Recovery," wrote my excessively sensible daughter last year, "doesn't happen overnight." The note sits on the fridge, where I can't help but see it, but it's not like I need much of a reminder: every day I have to grab something every fourth or fifth step is a day I haven't quite recovered. There's no indication this is going to change any time soon. However, the issues of day-to-day living do vary a bit, suggesting that things may change, if not necessarily for the better.

The least-welcome change is a deterioration in bladder timing: things aren't completely out of control, and I'm not wetting the bed or anything like that, but once the alarm goes off, I haven't much time to get myself across the house, or to the far side of the workplace, to position myself in front of the bowl. Worse, making the effort to rush the trip seems also to rush the beginning of the flow, which can be bad for trousers, for floor tile, or both. So I have to pretend nothing's happening while maintaining a relatively swift pace. I backed off the two drugs I was taking for the issue, one to stave off benign prostatic hyperphasia, one to regulate urgency, with no discernible effect. This latter concoction is a pricey brand-name drug; its copay is greater than all my other copays combined. "Retail" price for 90 days' worth is around $1200. If I thought it was doing much good, I'd grit my teeth and write the check and live with it.

On the upside, driving has become a bit easier. The one issue affecting me — inability to get from the gas pedal to the brake with the speed I'd prefer — has subsided a bit, and incidents of being on the wrong pedal at the wrong time have diminished markedly. Weirdly, one of the contributing factors seems to be the repairs to the steering system: with the wheel too easy to turn, it was also easier to jerk a bit from nervous impulses, which messes with the leg motions needed to work the pedals. Proper steering weighting reduces this tendency. However, there are still a few locations on the daily commute where I get antsy. Perhaps there will be an improvement in confidence in months to come.

A third issue isn't an issue, I contend, unless I allow it to be, but my mental-health provider (sounds better than "shrink") continues to bring it up. "Are you seeing anyone?" she asks, and it's not a reference to my vision. I shake my head and don't quite say "What, are you nuts?" She persists, and suggests that while I shouldn't do so for ethical reasons, I could probably shave several years off my age. I hand over my glasses: "You need these worse than I do." She laughs, and eventually the subject is changed. For a moment I see myself as Tony Soprano, and I try to persuade myself that Dr Melfi has issues of her own.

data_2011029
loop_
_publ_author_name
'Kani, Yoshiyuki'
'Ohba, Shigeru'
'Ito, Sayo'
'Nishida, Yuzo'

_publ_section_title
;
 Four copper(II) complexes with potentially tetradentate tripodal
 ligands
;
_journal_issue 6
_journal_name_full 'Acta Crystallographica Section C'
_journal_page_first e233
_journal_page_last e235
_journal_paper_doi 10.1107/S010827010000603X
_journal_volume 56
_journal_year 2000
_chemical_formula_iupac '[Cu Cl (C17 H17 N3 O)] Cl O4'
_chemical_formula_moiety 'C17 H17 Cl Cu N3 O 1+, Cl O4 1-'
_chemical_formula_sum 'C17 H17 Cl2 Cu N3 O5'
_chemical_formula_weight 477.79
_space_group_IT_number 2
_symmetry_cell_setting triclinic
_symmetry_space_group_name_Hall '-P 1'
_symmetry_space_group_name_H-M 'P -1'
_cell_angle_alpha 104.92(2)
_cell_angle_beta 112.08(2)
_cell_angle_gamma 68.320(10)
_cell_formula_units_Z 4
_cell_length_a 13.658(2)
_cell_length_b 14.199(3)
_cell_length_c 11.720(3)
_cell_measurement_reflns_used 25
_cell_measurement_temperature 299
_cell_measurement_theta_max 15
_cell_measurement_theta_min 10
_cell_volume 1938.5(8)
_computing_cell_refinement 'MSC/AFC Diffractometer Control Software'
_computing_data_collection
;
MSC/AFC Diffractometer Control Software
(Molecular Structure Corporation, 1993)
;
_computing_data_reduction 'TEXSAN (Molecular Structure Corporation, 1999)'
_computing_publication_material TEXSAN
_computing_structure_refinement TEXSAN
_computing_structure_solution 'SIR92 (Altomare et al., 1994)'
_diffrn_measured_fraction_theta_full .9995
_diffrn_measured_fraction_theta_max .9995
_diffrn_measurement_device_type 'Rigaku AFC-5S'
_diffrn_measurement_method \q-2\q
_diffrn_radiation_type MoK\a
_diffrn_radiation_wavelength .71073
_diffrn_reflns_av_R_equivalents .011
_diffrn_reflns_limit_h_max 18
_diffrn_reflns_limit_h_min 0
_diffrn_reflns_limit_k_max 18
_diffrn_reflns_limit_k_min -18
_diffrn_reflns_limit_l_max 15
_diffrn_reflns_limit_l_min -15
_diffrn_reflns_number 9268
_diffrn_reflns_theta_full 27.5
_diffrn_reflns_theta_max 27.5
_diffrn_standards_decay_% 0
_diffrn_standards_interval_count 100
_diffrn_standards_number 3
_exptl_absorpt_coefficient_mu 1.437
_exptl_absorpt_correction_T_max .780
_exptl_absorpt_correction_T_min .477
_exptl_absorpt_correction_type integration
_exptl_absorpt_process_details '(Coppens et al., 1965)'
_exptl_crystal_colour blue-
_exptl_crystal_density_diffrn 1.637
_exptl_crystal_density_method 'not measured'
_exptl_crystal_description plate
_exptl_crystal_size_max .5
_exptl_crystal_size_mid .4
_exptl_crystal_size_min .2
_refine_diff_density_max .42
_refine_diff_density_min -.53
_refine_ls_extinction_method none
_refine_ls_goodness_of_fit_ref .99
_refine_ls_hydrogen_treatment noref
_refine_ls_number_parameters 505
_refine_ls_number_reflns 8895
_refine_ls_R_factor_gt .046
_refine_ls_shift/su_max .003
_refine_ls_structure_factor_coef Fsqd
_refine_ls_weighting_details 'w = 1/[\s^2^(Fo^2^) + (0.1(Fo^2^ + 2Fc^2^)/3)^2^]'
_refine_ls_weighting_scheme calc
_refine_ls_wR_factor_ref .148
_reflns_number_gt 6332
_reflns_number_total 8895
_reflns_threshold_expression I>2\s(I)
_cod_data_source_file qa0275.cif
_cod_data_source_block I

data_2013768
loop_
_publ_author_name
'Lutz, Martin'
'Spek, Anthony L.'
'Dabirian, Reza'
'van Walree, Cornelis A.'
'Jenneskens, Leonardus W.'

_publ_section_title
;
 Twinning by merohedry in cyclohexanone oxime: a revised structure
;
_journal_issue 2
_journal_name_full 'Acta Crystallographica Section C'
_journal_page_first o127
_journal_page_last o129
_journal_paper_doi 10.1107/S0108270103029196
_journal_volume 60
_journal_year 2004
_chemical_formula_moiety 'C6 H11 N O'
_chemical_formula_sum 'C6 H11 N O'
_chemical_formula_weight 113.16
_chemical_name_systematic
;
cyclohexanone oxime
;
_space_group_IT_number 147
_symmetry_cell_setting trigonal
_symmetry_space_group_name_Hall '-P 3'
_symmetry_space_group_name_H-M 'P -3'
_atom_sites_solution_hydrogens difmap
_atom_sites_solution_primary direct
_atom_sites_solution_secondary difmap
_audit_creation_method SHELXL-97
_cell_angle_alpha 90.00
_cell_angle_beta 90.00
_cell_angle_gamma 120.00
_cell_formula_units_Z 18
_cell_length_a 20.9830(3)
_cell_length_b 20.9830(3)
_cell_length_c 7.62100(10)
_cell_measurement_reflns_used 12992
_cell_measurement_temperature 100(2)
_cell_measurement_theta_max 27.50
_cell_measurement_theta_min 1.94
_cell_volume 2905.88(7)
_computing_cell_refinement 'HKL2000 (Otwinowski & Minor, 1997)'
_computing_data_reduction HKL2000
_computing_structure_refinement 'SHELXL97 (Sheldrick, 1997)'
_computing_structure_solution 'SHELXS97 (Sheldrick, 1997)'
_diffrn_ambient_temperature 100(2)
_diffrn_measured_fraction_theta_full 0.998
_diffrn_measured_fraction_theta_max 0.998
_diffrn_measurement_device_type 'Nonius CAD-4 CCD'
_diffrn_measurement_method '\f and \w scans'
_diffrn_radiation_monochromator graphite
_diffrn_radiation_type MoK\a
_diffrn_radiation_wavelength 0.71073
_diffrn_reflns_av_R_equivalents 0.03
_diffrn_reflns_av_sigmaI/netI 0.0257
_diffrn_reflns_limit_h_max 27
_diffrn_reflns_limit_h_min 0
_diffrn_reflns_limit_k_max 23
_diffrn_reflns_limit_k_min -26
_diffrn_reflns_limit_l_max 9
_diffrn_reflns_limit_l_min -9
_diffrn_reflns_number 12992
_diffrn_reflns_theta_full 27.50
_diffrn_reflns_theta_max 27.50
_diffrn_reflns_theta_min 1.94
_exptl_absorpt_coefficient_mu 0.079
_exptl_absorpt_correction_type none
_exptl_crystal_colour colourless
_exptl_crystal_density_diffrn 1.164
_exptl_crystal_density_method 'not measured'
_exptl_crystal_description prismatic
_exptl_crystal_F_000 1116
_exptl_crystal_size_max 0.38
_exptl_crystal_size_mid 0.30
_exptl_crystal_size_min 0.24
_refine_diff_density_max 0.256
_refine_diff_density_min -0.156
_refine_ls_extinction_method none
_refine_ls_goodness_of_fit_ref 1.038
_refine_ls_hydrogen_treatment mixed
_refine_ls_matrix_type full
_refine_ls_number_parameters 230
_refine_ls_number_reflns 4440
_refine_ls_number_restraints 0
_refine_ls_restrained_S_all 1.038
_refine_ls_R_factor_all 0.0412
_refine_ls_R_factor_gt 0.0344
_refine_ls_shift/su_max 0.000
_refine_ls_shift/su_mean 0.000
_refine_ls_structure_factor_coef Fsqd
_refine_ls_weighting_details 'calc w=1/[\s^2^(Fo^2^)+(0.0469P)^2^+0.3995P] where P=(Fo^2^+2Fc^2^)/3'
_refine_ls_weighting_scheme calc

Dr Norman Doidge, a psychoanalyst, writer, and psychiatric researcher at the University of Toronto and Columbia University's Center for Psychoanalytic Training and Research, has offered this explanation:

[S]elf-examination, if it's done seriously, is actually the opposite of self-indulgence, and analysis actually an anti-narcissistic treatment, or at least a treatment that helps transform more primitive manifestations of narcissism into less self-involved ways of supporting oneself, because the most narcissistic people among us are usually those who know least about themselves. 'Narcissists fall in love with an image of themselves that is highly idealized, cartoonish, and bears no relation to who they are and their real insecurities. What they most want not to know about is themselves. In general, I find that the people who are my patients are the ones who are trying to resist the culture of narcissism that we are all having to take a bath in; after all, they are owning that they have difficulties, and are the source of them in some way, and they want to improve themselves, and are willing to put in the hard work to do so."

I have never thought of myself as narcissistic. Then again, I am forced to concede that my own self-image is at least somewhat cartoonish and not necesarily a reflection of what anyone else sees. And the idea of having to drag myself away from that image — well, Tony, you old son of a bitch, I see some of what you were going through. If I have a lick of sense, I won't make some of the mistakes you did. But then again, someone's going to have to persuade me that I have a lick of sense, because I'll never believe it on my own.

The Vent

  1 October 2017

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